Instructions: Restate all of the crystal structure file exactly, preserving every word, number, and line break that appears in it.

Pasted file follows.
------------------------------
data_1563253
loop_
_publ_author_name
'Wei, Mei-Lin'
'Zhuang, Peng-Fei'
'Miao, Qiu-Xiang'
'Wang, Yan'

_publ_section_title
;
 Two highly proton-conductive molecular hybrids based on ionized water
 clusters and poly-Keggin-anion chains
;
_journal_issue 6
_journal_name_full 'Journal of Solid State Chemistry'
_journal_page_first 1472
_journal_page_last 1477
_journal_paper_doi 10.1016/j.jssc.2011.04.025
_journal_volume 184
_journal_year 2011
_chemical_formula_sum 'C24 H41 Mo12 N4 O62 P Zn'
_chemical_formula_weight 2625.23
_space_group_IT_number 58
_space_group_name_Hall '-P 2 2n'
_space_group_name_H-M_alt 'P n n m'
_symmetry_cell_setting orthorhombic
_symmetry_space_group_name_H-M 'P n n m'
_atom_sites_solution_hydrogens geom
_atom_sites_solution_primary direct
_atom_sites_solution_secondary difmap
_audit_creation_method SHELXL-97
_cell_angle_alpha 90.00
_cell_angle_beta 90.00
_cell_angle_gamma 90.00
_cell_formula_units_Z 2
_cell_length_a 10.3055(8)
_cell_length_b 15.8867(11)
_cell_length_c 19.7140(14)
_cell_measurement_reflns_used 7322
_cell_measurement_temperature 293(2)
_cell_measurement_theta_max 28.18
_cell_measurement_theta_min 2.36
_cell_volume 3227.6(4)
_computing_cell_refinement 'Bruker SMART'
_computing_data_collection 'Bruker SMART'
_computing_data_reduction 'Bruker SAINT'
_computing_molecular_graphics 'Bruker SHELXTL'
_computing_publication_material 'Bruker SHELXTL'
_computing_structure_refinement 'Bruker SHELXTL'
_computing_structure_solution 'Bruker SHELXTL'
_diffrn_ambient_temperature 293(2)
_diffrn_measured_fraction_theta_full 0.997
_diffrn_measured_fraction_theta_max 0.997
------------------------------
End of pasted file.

data_1563253
loop_
_publ_author_name
'Wei, Mei-Lin'
'Zhuang, Peng-Fei'
'Miao, Qiu-Xiang'
'Wang, Yan'

_publ_section_title
;
 Two highly proton-conductive molecular hybrids based on ionized water
 clusters and poly-Keggin-anion chains
;
_journal_issue 6
_journal_name_full 'Journal of Solid State Chemistry'
_journal_page_first 1472
_journal_page_last 1477
_journal_paper_doi 10.1016/j.jssc.2011.04.025
_journal_volume 184
_journal_year 2011
_chemical_formula_sum 'C24 H41 Mo12 N4 O62 P Zn'
_chemical_formula_weight 2625.23
_space_group_IT_number 58
_space_group_name_Hall '-P 2 2n'
_space_group_name_H-M_alt 'P n n m'
_symmetry_cell_setting orthorhombic
_symmetry_space_group_name_H-M 'P n n m'
_atom_sites_solution_hydrogens geom
_atom_sites_solution_primary direct
_atom_sites_solution_secondary difmap
_audit_creation_method SHELXL-97
_cell_angle_alpha 90.00
_cell_angle_beta 90.00
_cell_angle_gamma 90.00
_cell_formula_units_Z 2
_cell_length_a 10.3055(8)
_cell_length_b 15.8867(11)
_cell_length_c 19.7140(14)
_cell_measurement_reflns_used 7322
_cell_measurement_temperature 293(2)
_cell_measurement_theta_max 28.18
_cell_measurement_theta_min 2.36
_cell_volume 3227.6(4)
_computing_cell_refinement 'Bruker SMART'
_computing_data_collection 'Bruker SMART'
_computing_data_reduction 'Bruker SAINT'
_computing_molecular_graphics 'Bruker SHELXTL'
_computing_publication_material 'Bruker SHELXTL'
_computing_structure_refinement 'Bruker SHELXTL'
_computing_structure_solution 'Bruker SHELXTL'
_diffrn_ambient_temperature 293(2)
_diffrn_measured_fraction_theta_full 0.997
_diffrn_measured_fraction_theta_max 0.997